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Police shooting suspect may have been white supremacist

  • Story Highlights
  • Anti-Defamation League thinks suspect posted under name "Braced for Fate"
  • Police: Richard Poplawski fired 100 rounds and killed three officers
  • Posts say he thinks Jews have too much control, authorities will confiscate guns
  • Best friend: He believed "everything our forefathers put before us" is "being distorted"
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By KC Wildmoon
CNN
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(CNN) -- "Braced for Fate" believes that Jews control American media, financial institutions and government and that federal authorities plan to confiscate guns owned lawfully by American citizens.

Eric Kelly, from left, Paul Sciullo III and Stephen Mayhle were shot to death responding to a 911 call.

Suspect Richard Poplawski, in an undated North Catholic High yearbook photo, is in police custody.

Those chilling beliefs are revealed in posts on a white supremacist Web site that the Anti-Defamation League says were made by Richard Poplawski, the man who allegedly ambushed and killed three Pittsburgh police officers last week.

The organization, which tracks anti-Semitic activity, says Poplawski posted on the Web site first under the username "Rich P" and more recently under the ominous username "Braced for Fate."

In one post, "Braced for Fate" describes the eagle tattoo he sports in a photograph taken from Poplawski's MySpace page before the page was taken down, calling it a "deliberately Americanized version of the [Nazi] Iron Eagle."

The Anti-Defamation League says that other posts match up -- "Braced for Fate's" comments about Wellington, Florida, where Poplawski lived a few years ago, some names and some common links.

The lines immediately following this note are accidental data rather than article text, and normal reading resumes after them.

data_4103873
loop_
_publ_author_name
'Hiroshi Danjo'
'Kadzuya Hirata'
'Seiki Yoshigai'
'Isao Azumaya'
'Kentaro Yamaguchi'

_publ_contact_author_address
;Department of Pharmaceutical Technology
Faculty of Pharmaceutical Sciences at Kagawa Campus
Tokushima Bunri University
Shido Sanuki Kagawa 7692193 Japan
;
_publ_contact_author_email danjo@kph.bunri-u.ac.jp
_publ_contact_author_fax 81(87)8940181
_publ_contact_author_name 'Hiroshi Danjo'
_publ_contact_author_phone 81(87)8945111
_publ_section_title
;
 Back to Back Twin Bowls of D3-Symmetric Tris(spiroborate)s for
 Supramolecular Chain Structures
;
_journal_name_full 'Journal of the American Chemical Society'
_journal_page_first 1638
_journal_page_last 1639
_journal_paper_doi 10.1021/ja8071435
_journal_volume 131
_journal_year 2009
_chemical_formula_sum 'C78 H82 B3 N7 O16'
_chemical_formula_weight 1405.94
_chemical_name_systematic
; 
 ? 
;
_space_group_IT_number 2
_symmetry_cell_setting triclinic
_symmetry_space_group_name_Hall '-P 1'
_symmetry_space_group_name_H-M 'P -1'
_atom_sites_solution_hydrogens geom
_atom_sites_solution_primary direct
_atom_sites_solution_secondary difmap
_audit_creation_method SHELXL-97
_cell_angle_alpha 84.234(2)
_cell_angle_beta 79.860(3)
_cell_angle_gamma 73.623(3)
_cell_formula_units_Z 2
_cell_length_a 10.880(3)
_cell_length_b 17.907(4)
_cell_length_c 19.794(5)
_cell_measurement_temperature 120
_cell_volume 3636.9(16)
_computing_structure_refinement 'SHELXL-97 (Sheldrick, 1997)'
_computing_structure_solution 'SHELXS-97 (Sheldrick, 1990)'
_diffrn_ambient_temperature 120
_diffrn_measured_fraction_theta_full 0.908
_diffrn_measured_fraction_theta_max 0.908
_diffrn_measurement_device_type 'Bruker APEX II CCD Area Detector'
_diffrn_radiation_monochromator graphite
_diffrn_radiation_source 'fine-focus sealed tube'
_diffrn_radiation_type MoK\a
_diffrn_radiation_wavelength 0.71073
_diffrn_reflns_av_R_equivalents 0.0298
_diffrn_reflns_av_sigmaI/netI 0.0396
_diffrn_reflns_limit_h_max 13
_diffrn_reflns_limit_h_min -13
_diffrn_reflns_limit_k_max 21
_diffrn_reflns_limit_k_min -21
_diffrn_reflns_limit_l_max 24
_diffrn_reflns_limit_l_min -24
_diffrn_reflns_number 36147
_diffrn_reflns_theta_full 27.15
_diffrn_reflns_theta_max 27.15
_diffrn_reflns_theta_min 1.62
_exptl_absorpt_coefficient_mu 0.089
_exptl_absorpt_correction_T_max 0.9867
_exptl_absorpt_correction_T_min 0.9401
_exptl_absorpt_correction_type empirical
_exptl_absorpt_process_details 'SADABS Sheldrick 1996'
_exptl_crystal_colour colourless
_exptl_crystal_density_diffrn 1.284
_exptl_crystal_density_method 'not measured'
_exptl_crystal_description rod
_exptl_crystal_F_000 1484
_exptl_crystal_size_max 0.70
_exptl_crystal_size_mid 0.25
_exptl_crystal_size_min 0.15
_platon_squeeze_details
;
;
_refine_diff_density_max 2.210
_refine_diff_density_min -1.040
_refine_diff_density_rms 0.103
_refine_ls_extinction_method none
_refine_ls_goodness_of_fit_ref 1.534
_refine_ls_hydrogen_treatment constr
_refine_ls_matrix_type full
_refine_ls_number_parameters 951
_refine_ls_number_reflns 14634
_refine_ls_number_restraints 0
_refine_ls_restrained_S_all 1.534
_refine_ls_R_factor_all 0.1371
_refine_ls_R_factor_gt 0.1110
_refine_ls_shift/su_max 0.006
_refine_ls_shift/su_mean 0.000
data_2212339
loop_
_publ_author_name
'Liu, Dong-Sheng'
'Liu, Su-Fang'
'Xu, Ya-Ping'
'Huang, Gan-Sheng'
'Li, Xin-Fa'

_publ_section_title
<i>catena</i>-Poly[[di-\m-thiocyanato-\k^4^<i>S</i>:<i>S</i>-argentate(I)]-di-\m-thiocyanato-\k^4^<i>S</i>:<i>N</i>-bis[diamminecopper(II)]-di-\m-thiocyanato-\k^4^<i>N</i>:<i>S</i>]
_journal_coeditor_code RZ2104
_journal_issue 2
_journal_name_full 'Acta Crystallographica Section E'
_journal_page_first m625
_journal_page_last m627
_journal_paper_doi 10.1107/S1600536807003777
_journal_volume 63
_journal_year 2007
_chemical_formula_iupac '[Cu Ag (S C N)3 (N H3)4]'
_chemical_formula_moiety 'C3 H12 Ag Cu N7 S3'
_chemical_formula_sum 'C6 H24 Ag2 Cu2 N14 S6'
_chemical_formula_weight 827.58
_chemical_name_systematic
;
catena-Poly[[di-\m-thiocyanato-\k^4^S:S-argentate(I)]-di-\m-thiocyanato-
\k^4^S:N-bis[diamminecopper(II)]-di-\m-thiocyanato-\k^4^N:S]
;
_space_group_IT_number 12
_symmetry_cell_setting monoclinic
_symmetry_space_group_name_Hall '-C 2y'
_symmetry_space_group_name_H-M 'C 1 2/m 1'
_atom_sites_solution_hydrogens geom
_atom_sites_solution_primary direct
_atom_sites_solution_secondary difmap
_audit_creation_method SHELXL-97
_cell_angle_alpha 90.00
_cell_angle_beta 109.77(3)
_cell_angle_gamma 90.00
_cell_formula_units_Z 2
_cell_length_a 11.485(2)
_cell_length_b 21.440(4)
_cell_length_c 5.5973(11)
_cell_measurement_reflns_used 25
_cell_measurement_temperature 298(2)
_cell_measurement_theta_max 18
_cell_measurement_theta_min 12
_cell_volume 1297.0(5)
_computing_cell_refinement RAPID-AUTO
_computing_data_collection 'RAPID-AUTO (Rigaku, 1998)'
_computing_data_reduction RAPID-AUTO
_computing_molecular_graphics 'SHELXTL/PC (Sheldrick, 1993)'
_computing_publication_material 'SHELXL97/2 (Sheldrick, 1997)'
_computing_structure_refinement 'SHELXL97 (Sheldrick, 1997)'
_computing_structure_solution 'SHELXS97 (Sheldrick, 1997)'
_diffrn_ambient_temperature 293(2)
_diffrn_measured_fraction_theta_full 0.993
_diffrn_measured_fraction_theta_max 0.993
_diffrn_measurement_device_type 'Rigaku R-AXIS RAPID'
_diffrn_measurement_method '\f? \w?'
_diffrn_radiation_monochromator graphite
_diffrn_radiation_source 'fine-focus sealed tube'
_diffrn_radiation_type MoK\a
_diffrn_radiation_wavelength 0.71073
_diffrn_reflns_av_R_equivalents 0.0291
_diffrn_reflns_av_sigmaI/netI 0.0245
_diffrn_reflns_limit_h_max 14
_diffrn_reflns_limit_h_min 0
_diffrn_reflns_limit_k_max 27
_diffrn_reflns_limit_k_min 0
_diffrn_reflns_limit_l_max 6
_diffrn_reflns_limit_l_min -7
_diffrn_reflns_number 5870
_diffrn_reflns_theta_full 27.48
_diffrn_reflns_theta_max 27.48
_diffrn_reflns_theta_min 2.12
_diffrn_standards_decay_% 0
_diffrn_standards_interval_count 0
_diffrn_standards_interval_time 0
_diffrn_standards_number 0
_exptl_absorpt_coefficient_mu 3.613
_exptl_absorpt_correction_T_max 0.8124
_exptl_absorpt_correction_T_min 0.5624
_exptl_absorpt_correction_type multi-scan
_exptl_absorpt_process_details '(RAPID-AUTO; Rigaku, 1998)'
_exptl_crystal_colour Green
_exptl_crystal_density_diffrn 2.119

"Braced for Fate" is not shy about his beliefs.

"ZOG (Zionist-occupied government) is," he wrote in a lengthy post on March 13. "One can read the list of significant persons in government and in major corporations and see who is pulling the strings. One can observe the policies and final products and should walk away with little doubt there is Zionist occupation and -- after some further research & critical thinking -- will discover their insidious intentions."

"Braced for Fate" made just 52 posts, but in a post late last fall, he wrote that he sees himself "probably ramping up the activism in the near future."

"He didn't like the Zionists controlling the media and controlling, you know, our freedom of speech," Eddie Petrovic, who described himself as Poplawski's best friend, told CNN. "He didn't like the control of the guns that was about to happen. He believed everything our forefathers put before us and thought that it was being distorted."

Petrovic said that Poplawski received a dishonorable discharge from the Marine Corps for an incident during boot camp.

"He believed the Jews were coming, the Jews controlled society, you know, we're all under the thumb of Zionists and so on," said Mark Potok of the Southern Poverty Law Center, which tracks the movements of hate groups.

"Braced for Fate" referred to himself as a "skinhead" in some posts, and urged his compatriots to fight for the "ultimate victory for our people" by "taking back our nation."

"A revolutionary is always regarded as a nutcase at first, their ideas dismissed as fantasy," he wrote on November 1.

He feared that a total collapse of all order in the country was "inevitable," but, he wrote, that might be a blessing in disguise.

"If a total collapse is what it takes to wake our brethren and guarantee future generations of white children walk this continent, if that is what it takes to restore our freedoms and recapture our land: Let it begin this very second and not a moment later," wrote "Braced for Fate."

In another post, answering a question about what weapon he'd like to have if he were allowed only one, he said, "I guess I'd have to say my AK. Which is nice because it doesn't have to fall from the sky -- it's in a case within arms reach."

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Police believe Poplawski, wearing a bullet-proof vest, fired more than 100 rounds at officers on April 4 with an AK-47, another rifle and pistol. Poplawski himself was wounded in the four-hour stand-off with police and is hospitalized.

Police initially responded to a 911 call for a domestic disturbance call from his mother. But a dispatcher's error kept police from learning there were guns in the home.

CNN's David Mattingly contributed to this report.

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